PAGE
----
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Details of Grant 

EPSRC Reference: EP/M013014/1
Title: S4: Smoothed Solvers for Soft Tissue Simulation
Principal Investigator: Taylor, Dr ZA
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Researcher Co-Investigators:
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Department: Mechanical Engineering
Organisation: University of Sheffield
Scheme: First Grant - Revised 2009
Starts: 01 July 2015 Ends: 30 September 2016 Value (£): 98,928
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Panel History:
Panel DatePanel NameOutcome
08 Oct 2014 Engineering Prioritisation Panel Meeting 8th October 2014 Announced
Summary on Grant Application Form
In this project a new solution framework and simulation toolkit for modelling soft tissue deformations in time-critical biomedical applications will be established, with the aim of bringing computational biomechanics closer to the clinic. An approach based on the smoothed finite element method (SFEM) will be formulated. The work will cover development of both the numerical solution framework and a high performance computation scheme based on graphics processing units (GPUs). The resulting software library will be released to the biomedical community as open source, to promote dissemination and further development.

Computational biomechanics provides a powerful basis for modelling soft tissues in biomedical applications. In this project, solid biomechanics problems are of interest: analysis and simulation of the motion and mechanical response of deformable solid tissues. Herein, continuum mechanics formalism provides the mathematical basis for analysis, generally formulated as a set of partial differential equations, and the finite element (FE) method is easily the predominant solution approach. With such a framework, one can, in principle, compute the deformations and stresses produced in arbitrarily complicated structures, under the influence of arbitrarily complicated loads. This capability is of central importance in biomechanics. It is also a key enabling technology for initiatives like the Virtual Physiological Human (www.vph-noe.eu) and the Physiome Project (http://physiomeproject.org), which aim, ultimately, to realise the vision of in silico medicine based on personalised computational modelling. These simulation technologies are also essential tools in development of systems for guidance and planning of highly localised and minimally invasive therapies, and in interactive simulators, for example for risk-free surgeon training.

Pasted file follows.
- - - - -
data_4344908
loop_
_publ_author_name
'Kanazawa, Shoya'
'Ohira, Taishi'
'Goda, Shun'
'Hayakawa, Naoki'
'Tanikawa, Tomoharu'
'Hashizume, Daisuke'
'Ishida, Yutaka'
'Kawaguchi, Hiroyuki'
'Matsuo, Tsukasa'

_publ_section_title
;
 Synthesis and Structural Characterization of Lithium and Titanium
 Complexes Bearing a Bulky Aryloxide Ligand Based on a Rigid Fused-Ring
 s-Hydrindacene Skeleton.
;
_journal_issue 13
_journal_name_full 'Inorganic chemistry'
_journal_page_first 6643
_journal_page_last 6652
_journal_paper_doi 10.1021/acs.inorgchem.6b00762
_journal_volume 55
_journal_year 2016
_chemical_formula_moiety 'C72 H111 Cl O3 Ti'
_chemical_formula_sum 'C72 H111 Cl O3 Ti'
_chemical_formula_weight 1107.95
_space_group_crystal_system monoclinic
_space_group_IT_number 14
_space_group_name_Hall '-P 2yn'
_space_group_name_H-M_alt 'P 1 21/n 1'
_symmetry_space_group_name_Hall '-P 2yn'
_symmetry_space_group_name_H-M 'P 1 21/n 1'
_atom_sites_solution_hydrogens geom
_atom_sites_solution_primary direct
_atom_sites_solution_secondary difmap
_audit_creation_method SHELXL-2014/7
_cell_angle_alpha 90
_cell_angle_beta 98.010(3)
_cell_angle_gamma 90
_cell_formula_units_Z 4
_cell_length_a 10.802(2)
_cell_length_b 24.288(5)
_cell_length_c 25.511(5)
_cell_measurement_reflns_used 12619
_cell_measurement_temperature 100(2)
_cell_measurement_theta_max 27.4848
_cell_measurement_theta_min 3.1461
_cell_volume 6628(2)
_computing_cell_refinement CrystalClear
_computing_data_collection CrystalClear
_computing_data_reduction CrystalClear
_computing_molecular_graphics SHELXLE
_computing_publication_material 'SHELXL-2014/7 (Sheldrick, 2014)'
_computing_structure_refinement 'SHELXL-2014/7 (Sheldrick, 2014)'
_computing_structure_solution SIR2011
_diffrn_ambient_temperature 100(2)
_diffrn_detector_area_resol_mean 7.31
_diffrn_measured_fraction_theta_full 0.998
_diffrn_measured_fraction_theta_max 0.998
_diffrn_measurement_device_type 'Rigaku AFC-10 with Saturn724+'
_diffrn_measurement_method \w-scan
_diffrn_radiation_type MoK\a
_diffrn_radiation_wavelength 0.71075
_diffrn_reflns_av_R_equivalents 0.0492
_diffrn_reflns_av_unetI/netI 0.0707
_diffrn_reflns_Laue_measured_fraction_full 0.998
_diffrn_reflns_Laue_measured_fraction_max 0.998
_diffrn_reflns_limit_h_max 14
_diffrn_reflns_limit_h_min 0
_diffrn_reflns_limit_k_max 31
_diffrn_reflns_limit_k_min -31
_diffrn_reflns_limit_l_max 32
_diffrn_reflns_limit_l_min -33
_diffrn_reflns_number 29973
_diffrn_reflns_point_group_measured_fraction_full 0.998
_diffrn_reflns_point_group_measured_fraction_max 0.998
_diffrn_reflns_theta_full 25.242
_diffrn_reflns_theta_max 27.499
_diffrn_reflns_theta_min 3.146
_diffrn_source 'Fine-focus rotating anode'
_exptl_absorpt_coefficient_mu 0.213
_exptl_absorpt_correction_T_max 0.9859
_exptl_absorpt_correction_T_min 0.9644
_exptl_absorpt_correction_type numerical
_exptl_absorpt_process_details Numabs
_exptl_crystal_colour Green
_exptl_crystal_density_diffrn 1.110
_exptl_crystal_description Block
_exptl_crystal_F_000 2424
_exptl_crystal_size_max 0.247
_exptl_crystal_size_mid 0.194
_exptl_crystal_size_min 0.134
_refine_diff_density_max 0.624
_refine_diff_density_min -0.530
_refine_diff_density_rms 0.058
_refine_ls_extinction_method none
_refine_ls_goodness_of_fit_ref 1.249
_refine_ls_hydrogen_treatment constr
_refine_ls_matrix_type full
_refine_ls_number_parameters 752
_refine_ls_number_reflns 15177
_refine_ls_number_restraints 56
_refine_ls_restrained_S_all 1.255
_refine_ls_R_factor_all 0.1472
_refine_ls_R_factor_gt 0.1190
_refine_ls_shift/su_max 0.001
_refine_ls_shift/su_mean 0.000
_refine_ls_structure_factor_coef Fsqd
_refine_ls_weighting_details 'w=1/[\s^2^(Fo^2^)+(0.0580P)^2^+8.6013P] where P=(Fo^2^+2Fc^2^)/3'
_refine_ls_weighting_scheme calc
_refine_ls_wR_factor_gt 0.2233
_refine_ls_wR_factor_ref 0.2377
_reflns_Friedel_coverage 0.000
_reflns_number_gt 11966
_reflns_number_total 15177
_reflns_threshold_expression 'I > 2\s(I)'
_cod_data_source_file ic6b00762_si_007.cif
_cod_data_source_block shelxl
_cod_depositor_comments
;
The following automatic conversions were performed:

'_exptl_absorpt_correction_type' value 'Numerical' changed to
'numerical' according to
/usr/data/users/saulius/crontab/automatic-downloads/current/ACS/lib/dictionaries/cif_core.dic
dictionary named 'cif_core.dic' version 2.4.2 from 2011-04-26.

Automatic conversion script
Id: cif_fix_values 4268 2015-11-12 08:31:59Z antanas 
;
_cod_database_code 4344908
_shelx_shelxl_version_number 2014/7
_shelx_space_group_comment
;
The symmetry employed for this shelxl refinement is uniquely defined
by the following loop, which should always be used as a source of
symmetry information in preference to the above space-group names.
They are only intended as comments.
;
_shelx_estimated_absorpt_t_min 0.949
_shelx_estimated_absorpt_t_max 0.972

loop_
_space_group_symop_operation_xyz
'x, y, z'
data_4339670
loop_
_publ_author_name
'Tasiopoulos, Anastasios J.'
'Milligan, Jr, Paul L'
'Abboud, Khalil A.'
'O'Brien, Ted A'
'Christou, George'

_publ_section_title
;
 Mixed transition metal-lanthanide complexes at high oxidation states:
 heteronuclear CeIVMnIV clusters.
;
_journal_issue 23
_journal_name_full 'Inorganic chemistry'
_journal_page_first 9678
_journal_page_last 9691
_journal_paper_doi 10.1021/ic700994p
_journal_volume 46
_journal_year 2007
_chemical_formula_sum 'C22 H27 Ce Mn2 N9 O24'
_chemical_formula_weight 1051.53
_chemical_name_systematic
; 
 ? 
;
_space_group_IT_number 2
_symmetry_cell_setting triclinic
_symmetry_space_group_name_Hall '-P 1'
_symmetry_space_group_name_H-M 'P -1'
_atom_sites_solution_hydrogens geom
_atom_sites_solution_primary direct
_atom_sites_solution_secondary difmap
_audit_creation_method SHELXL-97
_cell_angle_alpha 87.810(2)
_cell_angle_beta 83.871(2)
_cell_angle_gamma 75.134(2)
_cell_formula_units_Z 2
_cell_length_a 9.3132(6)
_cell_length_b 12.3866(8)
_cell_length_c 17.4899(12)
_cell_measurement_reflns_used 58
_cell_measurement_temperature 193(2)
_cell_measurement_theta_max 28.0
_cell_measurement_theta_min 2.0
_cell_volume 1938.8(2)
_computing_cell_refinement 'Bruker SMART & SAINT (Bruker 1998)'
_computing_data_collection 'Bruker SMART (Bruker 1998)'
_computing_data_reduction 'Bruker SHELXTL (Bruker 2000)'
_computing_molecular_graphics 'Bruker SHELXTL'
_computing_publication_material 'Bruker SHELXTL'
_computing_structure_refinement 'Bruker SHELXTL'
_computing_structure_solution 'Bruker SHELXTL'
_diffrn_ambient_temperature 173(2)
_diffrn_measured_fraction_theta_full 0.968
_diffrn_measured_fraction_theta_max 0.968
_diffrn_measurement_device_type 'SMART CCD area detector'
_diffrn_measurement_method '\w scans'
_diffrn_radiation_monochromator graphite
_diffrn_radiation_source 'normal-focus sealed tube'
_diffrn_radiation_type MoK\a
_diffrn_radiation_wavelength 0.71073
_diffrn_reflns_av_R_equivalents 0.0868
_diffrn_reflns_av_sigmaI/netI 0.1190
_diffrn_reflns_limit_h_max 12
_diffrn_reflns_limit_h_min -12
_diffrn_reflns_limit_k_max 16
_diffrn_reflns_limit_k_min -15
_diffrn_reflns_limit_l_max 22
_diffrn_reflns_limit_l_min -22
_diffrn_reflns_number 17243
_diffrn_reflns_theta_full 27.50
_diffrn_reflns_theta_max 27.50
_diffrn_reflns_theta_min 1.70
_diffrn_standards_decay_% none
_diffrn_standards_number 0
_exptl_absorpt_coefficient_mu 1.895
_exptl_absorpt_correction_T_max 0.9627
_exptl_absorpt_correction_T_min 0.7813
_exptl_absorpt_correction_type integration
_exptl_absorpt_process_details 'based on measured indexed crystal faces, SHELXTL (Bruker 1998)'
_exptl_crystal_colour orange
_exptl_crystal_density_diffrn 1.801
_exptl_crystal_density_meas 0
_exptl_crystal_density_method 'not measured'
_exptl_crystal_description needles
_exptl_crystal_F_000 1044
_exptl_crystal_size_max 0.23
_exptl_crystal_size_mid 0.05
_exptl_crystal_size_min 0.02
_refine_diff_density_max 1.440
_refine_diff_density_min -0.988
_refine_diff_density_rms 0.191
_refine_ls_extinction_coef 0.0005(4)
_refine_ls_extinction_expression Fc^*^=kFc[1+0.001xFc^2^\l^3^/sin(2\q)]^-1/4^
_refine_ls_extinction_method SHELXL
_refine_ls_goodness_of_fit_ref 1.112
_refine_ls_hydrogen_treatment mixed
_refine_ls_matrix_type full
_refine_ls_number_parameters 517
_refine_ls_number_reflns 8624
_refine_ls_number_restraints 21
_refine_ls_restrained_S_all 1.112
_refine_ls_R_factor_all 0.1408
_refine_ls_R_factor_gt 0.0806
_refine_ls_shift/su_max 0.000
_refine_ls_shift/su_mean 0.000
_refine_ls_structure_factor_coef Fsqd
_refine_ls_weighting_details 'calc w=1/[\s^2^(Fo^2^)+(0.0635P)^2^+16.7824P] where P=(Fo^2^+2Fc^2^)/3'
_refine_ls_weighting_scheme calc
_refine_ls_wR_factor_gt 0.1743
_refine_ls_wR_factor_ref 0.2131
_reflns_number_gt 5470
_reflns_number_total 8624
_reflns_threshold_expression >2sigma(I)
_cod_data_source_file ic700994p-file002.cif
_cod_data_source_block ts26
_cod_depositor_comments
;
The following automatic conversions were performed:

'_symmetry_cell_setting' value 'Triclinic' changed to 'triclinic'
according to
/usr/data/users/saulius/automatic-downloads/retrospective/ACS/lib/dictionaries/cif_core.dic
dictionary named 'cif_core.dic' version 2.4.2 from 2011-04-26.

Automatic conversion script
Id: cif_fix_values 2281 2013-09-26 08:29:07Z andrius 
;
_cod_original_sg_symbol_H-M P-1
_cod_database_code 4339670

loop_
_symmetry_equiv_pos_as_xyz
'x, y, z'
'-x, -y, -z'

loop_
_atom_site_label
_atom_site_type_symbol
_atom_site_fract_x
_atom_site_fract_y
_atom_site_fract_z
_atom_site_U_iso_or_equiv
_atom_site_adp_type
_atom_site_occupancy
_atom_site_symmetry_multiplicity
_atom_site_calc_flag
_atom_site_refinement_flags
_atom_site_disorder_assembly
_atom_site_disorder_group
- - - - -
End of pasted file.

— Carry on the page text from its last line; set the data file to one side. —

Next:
This project is motivated by three key difficulties that inhibit integration of FE-based models of this kind into clinical applications: (i) model construction: FE methods require discretisation of the involved structures into a high quality mesh of "well shaped" elements, which process remains labour intensive and time consuming for complicated biological structures, and which is particularly detrimental when patient-specific models are required; (ii) handling of large deformations: even after a carefully constructed, high quality mesh has been produced, the large deformations that soft tissues may undergo can distort the mesh so much that the solution fails nonetheless; and (iii) computation time: FE methods are computationally intensive, rendering them unsuitable for time-critical applications like surgical guidance and interactive simulators, or limiting the resolution of large scale simulations like bone microstructural models. SFEMs, the focus of developments in this project, are a recent innovation in computational mechanics, which arise from "smoothing" of spatial gradient fields (e.g. strains) over subdomains of the FE mesh. Among other favourable properties, existing formulations are known to reduce mesh sensitivity substantially. In this project, this feature will form the starting point for an algorithm for which meshes are easier to construct in the first place, and which is insensitive to large deformations, subsequently. The approach will also be explicitly formulated to maximise its efficiency in execution on parallel hardware, thus allowing substantial acceleration using cheap and efficient GPUs. By these means, the proposed simulation framework potentially will ameliorate all three of the mentioned difficulties, thus promoting integration of computational biomechanics into clinically-relevant applications.
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Organisation Website: http://www.shef.ac.uk